Lesbians in Greece have gone to court to establish that they are not lesbians. Natives of the island of Lesbos are asking a court in Athens to establish that homosexual women are not lesbians — unless presumably they live on the island of Lesbos.
The reputation for the islanders began with the poet Sappho who praised love between women. Her poems made the island a symbol of female intimacy as in her famous poem on Aphrodite:
Aphrodite on your intricate throne, immortal, daughter of Zeus, weaver of plots, I beg you, do not tame me with pain or my heart with anguish
but come here, as once before when I asked you, you heard my words from afar and listened, and left your father’s golden house and came
you yoked your chariot, and lovely swift sparrows brought you, fast whirling over the dark earth from heaven through the midst of the bright air
and soon they arrived. And you, O blessed goddess, smiled with your immortal face and asked what was wrong with me, and why did I call now,
and what did I most want in my maddened heart to have for myself. `Who now am I to persuade to your love, who, Sappho, has done you wrong? For if she flees, soon she’ll pursue you, and if she won’t take gifts, soon she’ll give them, and if she won’t love, soon she will love you, even if she doesn’t want to.’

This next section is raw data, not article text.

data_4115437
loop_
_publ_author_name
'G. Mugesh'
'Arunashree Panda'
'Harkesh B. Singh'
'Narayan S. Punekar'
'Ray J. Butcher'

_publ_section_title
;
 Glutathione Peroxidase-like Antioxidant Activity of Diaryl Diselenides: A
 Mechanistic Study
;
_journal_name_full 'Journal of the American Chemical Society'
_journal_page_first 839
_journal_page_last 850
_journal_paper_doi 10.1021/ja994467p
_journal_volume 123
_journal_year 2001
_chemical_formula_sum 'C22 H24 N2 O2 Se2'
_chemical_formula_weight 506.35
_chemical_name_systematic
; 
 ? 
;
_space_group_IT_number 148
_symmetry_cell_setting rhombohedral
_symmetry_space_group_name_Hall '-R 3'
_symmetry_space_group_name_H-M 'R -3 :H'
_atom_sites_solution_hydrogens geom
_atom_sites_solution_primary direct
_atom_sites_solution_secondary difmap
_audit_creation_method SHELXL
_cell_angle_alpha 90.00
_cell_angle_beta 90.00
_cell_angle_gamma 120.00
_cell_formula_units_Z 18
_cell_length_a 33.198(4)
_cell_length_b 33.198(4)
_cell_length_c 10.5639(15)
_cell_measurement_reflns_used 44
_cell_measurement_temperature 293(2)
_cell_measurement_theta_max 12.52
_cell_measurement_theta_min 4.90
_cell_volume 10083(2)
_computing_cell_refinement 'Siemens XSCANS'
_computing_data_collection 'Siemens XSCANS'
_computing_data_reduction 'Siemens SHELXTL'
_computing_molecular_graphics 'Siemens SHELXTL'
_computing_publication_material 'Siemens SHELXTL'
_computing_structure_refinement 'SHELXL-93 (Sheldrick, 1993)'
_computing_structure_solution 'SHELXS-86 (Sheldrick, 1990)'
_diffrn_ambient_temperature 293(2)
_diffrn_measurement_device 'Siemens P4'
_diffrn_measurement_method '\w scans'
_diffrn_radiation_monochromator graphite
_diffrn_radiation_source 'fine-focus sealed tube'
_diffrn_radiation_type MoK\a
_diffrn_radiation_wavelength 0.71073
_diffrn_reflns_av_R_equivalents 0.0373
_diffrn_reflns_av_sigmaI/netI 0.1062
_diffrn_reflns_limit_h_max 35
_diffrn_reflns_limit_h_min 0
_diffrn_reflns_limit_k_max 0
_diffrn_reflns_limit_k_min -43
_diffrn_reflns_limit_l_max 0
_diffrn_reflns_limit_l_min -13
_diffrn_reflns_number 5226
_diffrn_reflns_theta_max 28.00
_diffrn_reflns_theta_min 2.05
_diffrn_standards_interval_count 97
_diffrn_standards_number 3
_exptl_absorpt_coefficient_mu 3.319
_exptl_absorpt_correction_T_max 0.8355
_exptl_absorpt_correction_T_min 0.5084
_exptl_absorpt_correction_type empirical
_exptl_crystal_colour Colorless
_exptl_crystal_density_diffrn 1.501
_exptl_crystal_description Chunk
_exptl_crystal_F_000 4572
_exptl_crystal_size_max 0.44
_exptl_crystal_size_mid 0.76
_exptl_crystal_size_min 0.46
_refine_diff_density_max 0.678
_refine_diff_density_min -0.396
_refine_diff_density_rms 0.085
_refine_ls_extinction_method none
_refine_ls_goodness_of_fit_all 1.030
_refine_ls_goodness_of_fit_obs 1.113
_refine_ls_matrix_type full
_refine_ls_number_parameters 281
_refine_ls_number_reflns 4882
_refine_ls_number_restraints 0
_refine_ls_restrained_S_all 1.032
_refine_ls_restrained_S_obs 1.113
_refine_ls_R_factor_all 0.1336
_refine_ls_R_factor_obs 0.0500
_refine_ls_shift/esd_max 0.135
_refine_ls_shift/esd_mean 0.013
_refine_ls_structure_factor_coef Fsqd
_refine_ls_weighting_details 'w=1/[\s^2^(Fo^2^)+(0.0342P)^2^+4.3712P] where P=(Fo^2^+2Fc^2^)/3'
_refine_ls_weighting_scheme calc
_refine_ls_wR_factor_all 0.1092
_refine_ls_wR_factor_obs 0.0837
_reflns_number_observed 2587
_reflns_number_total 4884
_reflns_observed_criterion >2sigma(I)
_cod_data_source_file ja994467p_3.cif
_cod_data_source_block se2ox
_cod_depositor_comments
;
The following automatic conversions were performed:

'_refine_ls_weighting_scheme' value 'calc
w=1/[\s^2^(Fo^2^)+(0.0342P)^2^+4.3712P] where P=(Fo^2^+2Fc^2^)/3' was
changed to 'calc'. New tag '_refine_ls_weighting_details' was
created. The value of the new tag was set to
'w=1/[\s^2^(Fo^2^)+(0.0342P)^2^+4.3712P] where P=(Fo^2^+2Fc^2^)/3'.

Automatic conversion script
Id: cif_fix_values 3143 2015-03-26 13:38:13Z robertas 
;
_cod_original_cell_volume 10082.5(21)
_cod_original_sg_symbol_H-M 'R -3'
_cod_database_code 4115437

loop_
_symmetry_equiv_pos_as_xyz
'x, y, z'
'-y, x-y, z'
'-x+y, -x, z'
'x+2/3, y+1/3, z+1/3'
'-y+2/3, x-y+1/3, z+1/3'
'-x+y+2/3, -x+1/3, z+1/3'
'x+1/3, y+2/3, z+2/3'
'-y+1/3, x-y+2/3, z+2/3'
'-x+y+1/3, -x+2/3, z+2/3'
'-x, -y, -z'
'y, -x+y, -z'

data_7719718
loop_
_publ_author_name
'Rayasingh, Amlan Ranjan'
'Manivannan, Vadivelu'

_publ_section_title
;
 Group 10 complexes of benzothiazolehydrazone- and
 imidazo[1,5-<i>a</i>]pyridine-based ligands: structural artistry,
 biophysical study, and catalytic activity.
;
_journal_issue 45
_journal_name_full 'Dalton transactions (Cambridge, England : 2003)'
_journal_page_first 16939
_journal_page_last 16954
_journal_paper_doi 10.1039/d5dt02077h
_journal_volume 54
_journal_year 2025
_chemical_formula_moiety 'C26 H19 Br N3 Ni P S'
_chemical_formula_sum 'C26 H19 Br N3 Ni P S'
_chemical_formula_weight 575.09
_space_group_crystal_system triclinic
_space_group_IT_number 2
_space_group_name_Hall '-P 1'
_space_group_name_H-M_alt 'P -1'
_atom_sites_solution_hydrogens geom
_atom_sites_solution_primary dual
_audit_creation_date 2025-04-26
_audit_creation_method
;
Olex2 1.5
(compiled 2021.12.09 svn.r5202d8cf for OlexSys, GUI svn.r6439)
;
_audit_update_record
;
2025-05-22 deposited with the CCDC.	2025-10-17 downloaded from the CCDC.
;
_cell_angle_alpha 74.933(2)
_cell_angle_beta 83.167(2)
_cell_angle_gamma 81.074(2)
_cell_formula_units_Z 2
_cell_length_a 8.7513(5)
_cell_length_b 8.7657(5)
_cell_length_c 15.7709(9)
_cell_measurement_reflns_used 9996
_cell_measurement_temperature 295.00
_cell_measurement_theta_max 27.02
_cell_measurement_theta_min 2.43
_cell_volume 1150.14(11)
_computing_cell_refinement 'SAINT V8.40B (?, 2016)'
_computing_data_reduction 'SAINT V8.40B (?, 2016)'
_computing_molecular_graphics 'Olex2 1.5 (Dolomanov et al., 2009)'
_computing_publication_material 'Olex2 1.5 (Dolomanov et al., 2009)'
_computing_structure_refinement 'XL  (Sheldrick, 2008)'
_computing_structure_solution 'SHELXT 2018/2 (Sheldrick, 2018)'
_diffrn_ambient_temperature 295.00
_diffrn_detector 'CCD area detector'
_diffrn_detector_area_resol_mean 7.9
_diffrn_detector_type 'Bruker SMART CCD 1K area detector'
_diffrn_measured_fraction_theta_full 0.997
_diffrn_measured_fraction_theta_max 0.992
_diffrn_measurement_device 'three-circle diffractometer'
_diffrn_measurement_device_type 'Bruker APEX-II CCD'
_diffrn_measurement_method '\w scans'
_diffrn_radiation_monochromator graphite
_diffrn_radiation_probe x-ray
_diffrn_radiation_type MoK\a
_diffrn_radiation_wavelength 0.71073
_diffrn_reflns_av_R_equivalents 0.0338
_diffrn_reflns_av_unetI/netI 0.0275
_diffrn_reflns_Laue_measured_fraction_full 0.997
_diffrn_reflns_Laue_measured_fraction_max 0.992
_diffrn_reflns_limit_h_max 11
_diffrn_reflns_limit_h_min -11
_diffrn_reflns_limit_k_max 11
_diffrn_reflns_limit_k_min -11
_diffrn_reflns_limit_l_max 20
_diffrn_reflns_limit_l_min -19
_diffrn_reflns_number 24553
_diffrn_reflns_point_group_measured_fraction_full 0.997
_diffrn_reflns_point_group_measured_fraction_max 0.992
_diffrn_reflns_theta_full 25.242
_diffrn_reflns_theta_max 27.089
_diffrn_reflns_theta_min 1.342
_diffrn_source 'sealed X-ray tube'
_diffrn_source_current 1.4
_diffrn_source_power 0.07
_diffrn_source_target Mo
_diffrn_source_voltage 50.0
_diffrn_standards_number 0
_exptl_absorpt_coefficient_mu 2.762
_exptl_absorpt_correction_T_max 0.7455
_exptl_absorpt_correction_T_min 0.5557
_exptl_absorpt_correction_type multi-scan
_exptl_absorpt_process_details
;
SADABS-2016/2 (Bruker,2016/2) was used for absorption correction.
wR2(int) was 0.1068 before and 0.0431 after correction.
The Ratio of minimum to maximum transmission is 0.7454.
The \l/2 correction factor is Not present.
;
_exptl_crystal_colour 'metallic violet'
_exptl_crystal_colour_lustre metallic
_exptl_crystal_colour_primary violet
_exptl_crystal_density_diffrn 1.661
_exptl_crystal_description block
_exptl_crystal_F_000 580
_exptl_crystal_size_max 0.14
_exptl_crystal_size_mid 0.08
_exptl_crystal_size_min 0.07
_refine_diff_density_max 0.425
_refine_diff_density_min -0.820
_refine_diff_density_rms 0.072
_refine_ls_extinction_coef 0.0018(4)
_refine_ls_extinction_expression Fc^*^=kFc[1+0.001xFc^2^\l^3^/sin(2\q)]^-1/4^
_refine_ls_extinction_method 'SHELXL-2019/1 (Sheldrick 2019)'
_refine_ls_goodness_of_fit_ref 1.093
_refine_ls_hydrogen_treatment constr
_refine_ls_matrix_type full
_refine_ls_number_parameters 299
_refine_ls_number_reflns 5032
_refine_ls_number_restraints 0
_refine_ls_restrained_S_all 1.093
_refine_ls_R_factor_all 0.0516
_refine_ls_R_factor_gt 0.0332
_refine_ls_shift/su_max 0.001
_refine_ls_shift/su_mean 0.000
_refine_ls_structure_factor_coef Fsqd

Come to me now again, release me from my cruel anxiety, accomplish all that my heart wants accomplished. You yourself join my battle.
Now, the islanders would like a more geographical than homosexual meaning.
Dimitris Lambrou objects that “My sister can’t say she is a Lesbian. Our geographical designation has been usurped by certain ladies who have no connection whatsoever with Lesbos.”
Under the lawsuit, the lesbians are seeking to enjoin a gay and lesbian group in Greece from using the name “lesbian” or presumably, “women from a certain island where Sappho once wrote.”
My greatest concern is that this will trigger a slew of lawsuit by the Isle of Man, the Sandwich Islands, Monkey Island, or Cook Island. If you think saying “I’m a Lesbian” is tough for some, think about “I’m a Sandwich.”
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